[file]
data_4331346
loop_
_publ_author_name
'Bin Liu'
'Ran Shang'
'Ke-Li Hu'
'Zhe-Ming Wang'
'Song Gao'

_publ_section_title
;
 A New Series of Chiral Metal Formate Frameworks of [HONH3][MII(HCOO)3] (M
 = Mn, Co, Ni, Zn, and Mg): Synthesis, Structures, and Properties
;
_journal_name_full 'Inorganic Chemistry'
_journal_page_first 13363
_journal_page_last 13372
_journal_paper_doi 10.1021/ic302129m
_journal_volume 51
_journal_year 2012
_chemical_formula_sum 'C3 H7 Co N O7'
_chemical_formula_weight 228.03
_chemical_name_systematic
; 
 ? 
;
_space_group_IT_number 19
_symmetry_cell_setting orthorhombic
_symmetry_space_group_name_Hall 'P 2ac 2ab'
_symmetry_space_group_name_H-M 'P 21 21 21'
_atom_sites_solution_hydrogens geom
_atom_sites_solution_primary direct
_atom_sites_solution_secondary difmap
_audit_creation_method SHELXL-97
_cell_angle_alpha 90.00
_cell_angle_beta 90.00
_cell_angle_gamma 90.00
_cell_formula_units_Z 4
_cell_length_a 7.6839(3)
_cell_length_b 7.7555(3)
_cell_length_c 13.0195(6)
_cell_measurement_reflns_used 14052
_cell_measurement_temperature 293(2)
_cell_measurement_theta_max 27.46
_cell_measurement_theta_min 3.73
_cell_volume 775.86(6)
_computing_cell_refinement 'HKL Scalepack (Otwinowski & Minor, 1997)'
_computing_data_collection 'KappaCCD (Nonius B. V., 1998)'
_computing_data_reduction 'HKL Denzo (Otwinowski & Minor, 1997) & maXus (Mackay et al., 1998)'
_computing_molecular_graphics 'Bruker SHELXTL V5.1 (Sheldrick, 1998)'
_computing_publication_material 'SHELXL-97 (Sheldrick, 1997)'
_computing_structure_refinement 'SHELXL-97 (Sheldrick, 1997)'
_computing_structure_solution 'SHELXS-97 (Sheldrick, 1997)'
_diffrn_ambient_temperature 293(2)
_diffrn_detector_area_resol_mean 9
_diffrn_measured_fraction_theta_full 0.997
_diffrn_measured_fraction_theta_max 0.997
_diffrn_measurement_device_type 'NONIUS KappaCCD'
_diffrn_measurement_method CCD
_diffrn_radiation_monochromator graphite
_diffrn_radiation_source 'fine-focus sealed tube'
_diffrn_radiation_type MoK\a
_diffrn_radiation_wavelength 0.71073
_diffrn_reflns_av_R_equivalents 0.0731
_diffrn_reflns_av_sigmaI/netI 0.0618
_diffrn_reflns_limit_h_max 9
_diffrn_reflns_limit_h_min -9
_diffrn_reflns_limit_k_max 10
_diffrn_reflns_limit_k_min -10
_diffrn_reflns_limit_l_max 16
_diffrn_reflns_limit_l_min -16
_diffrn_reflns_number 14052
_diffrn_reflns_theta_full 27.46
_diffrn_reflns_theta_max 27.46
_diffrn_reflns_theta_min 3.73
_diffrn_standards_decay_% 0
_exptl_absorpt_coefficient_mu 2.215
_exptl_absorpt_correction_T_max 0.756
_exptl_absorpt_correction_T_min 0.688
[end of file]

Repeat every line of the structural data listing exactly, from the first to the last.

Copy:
data_4331346
loop_
_publ_author_name
'Bin Liu'
'Ran Shang'
'Ke-Li Hu'
'Zhe-Ming Wang'
'Song Gao'

_publ_section_title
;
 A New Series of Chiral Metal Formate Frameworks of [HONH3][MII(HCOO)3] (M
 = Mn, Co, Ni, Zn, and Mg): Synthesis, Structures, and Properties
;
_journal_name_full 'Inorganic Chemistry'
_journal_page_first 13363
_journal_page_last 13372
_journal_paper_doi 10.1021/ic302129m
_journal_volume 51
_journal_year 2012
_chemical_formula_sum 'C3 H7 Co N O7'
_chemical_formula_weight 228.03
_chemical_name_systematic
; 
 ? 
;
_space_group_IT_number 19
_symmetry_cell_setting orthorhombic
_symmetry_space_group_name_Hall 'P 2ac 2ab'
_symmetry_space_group_name_H-M 'P 21 21 21'
_atom_sites_solution_hydrogens geom
_atom_sites_solution_primary direct
_atom_sites_solution_secondary difmap
_audit_creation_method SHELXL-97
_cell_angle_alpha 90.00
_cell_angle_beta 90.00
_cell_angle_gamma 90.00
_cell_formula_units_Z 4
_cell_length_a 7.6839(3)
_cell_length_b 7.7555(3)
_cell_length_c 13.0195(6)
_cell_measurement_reflns_used 14052
_cell_measurement_temperature 293(2)
_cell_measurement_theta_max 27.46
_cell_measurement_theta_min 3.73
_cell_volume 775.86(6)
_computing_cell_refinement 'HKL Scalepack (Otwinowski & Minor, 1997)'
_computing_data_collection 'KappaCCD (Nonius B. V., 1998)'
_computing_data_reduction 'HKL Denzo (Otwinowski & Minor, 1997) & maXus (Mackay et al., 1998)'
_computing_molecular_graphics 'Bruker SHELXTL V5.1 (Sheldrick, 1998)'
_computing_publication_material 'SHELXL-97 (Sheldrick, 1997)'
_computing_structure_refinement 'SHELXL-97 (Sheldrick, 1997)'
_computing_structure_solution 'SHELXS-97 (Sheldrick, 1997)'
_diffrn_ambient_temperature 293(2)
_diffrn_detector_area_resol_mean 9
_diffrn_measured_fraction_theta_full 0.997
_diffrn_measured_fraction_theta_max 0.997
_diffrn_measurement_device_type 'NONIUS KappaCCD'
_diffrn_measurement_method CCD
_diffrn_radiation_monochromator graphite
_diffrn_radiation_source 'fine-focus sealed tube'
_diffrn_radiation_type MoK\a
_diffrn_radiation_wavelength 0.71073
_diffrn_reflns_av_R_equivalents 0.0731
_diffrn_reflns_av_sigmaI/netI 0.0618
_diffrn_reflns_limit_h_max 9
_diffrn_reflns_limit_h_min -9
_diffrn_reflns_limit_k_max 10
_diffrn_reflns_limit_k_min -10
_diffrn_reflns_limit_l_max 16
_diffrn_reflns_limit_l_min -16
_diffrn_reflns_number 14052
_diffrn_reflns_theta_full 27.46
_diffrn_reflns_theta_max 27.46
_diffrn_reflns_theta_min 3.73
_diffrn_standards_decay_% 0
_exptl_absorpt_coefficient_mu 2.215
_exptl_absorpt_correction_T_max 0.756
_exptl_absorpt_correction_T_min 0.688